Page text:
PETER Oliver is about as young as Normandy veterans come.

He was a 16-year-old merchant seaman when his ship, Help, was sent to assist in keeping the French beaches clear for the invasion on June 6 1944.

Though he did not set foot on land on D-Day, the task was dangerous - never more so than when he almost hooked a mine out of the water.

Mr Oliver came from Southampton, where his father was in the Home Guard and would stand in the garden firing at the Messerschmitt aircraft bombing the city.

His parents evacuated him to Overton in Lancashire. “Overton Camp, which was full of evacuees from Southampton, was bombed, so I was returned to Southampton,” he said.

The Help had been requisitioned by the Admiralty and its 40 crew were a mix of merchant seamen and Royal Navy personnel.

Mr Oliver, now 86, remembers having little idea where they were going when they joined the fleet on May 29 1944.

“We were seconded to the Americans on Omaha and Utah beaches, which we had to keep clear for all the traffic that was coming into them.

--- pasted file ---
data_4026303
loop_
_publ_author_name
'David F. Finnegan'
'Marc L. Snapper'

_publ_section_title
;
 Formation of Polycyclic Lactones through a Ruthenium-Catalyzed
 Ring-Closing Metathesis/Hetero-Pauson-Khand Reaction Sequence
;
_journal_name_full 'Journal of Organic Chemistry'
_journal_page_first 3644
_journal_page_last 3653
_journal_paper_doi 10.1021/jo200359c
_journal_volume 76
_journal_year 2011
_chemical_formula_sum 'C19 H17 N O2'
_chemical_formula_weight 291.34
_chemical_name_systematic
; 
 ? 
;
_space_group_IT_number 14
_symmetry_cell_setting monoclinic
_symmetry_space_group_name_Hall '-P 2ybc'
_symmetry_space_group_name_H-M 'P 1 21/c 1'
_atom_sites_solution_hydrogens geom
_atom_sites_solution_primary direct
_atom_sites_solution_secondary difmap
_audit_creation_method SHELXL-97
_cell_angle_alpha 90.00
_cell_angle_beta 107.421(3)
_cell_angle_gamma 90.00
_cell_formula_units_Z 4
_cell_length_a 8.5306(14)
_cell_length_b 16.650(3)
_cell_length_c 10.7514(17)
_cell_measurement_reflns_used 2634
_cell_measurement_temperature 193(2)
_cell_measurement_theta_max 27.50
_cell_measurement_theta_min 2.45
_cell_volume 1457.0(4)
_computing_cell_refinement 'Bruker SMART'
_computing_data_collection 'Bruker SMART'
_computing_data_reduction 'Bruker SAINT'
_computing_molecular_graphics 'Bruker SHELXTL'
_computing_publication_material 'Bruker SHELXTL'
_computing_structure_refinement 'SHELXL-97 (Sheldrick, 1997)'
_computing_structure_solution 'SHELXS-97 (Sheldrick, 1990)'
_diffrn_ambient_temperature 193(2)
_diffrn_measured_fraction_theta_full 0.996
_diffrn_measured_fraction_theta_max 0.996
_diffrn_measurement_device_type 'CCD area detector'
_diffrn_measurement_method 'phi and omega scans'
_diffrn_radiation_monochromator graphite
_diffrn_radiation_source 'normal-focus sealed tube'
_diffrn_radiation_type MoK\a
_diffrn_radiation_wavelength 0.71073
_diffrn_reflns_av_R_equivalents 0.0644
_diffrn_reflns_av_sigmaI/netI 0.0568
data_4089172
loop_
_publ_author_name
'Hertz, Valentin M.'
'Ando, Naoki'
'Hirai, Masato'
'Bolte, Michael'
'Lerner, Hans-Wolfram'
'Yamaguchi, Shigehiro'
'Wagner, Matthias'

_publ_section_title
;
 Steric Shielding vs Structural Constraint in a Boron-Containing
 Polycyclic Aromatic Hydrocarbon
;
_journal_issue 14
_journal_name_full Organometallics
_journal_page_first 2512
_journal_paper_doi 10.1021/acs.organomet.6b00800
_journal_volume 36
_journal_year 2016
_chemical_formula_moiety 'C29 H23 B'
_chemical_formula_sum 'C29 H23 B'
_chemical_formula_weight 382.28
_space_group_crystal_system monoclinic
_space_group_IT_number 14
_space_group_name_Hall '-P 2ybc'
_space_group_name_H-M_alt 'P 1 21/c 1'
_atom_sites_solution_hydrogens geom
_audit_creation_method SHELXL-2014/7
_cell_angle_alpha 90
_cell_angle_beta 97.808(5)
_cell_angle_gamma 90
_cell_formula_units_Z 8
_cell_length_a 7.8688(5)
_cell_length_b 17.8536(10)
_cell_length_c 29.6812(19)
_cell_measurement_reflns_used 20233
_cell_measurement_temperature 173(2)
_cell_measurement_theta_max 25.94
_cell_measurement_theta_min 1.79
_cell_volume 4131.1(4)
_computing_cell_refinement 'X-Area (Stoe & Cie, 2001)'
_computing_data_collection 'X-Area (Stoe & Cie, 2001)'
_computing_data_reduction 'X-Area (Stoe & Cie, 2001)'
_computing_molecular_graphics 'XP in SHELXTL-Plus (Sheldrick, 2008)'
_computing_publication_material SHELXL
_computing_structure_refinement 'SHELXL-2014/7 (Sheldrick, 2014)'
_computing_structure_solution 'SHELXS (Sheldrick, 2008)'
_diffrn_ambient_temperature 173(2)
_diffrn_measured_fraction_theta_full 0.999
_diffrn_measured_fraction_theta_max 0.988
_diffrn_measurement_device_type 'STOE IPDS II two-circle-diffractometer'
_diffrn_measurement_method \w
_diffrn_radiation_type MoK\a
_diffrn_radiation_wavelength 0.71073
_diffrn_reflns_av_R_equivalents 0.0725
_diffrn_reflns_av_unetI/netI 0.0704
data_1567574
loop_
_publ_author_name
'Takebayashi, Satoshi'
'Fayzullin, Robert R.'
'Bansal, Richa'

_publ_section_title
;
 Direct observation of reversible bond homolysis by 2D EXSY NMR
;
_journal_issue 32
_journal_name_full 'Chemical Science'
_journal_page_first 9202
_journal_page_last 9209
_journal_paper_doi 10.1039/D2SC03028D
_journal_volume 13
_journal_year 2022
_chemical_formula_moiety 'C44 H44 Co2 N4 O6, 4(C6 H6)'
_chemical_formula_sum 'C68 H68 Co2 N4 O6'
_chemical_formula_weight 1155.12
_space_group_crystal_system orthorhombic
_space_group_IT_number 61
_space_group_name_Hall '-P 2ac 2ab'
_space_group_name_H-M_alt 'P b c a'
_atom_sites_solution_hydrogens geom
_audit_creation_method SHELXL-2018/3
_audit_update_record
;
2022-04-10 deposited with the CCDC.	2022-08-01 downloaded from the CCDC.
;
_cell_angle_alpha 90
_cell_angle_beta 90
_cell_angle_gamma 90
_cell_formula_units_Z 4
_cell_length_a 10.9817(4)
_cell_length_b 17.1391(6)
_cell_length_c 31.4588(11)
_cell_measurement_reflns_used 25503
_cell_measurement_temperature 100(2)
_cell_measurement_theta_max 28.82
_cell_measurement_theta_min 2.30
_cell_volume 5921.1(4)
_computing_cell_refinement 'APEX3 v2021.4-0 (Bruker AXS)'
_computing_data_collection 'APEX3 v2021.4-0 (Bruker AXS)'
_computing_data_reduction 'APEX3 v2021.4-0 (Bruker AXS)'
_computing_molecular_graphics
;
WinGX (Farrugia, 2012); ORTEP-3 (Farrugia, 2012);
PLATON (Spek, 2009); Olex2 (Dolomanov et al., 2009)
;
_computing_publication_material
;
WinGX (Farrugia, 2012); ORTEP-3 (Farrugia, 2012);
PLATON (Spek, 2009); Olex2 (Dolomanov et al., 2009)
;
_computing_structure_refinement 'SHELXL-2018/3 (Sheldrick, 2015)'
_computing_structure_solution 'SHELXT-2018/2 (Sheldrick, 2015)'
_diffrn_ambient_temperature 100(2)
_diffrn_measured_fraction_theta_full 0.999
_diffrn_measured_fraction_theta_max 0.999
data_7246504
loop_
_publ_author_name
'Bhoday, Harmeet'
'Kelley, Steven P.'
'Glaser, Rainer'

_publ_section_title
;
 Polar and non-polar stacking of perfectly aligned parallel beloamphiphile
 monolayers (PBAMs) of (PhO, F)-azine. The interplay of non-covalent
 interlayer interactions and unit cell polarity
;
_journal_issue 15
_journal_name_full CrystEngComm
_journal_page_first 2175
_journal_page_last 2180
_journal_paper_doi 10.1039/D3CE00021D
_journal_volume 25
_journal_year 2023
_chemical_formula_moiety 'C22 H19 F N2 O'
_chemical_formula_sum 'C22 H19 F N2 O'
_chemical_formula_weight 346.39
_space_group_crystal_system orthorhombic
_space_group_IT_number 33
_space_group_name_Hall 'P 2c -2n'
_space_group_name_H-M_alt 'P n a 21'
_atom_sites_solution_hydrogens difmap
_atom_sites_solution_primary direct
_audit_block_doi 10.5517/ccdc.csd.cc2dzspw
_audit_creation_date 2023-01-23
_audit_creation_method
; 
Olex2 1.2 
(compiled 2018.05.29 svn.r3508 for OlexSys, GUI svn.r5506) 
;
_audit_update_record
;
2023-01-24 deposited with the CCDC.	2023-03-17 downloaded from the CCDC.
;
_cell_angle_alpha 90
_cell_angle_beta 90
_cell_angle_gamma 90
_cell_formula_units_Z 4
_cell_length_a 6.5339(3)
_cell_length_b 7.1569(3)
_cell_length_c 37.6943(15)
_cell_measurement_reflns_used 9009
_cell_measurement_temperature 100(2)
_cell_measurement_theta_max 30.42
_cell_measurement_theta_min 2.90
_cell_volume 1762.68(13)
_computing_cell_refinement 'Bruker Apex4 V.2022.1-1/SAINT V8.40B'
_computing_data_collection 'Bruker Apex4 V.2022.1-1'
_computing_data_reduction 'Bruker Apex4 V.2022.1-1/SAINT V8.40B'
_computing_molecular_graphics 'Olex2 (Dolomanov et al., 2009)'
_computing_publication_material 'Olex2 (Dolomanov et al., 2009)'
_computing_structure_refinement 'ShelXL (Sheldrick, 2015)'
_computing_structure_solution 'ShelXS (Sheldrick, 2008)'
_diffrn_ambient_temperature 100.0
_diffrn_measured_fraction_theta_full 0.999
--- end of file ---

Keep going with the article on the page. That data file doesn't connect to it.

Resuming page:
“Tank landing craft and goodness knows what else were coming in all the way down.”

The Help was equipped to pull heavy obstructions from the beach or the sea. “If something was in the way, you would remove it, whether it was a ship, a tank a lorry or whatever it was,” said Mr Oliver.

“I know that one of the problems for the tanks coming in was that there were tank drivers who were refusing to drive onto the beach until it was cleared of the bodies.

That was a really bad side which I knew about but wasn’t particularly involved in,” he said.

He added: “We didn’t see much on D-Day itself because that was all weaponry and the guys swarming ashore, but immediately after there was a lot of work to do.

“That continued until Cherbourg fell and then we were ordered to go to Cherbourg and clear that port of the various debris and problems which the Germans had left behind.”

The only casualties he recalls on the Help were from accidents, but there was the constant risk from aircraft - and mines.

“After Cherbourg fell, I happened to be on the deck and I noticed something floating in the water and got the boat hook,” he said.

“The ship’s boat, which had gone ashore to get stores, was coming back to the ship with the captain and two or three more waving frantically because I was about to hook a magnetic mine and I didn’t know it.

“I don’t know what would have happened if I’d hooked it.”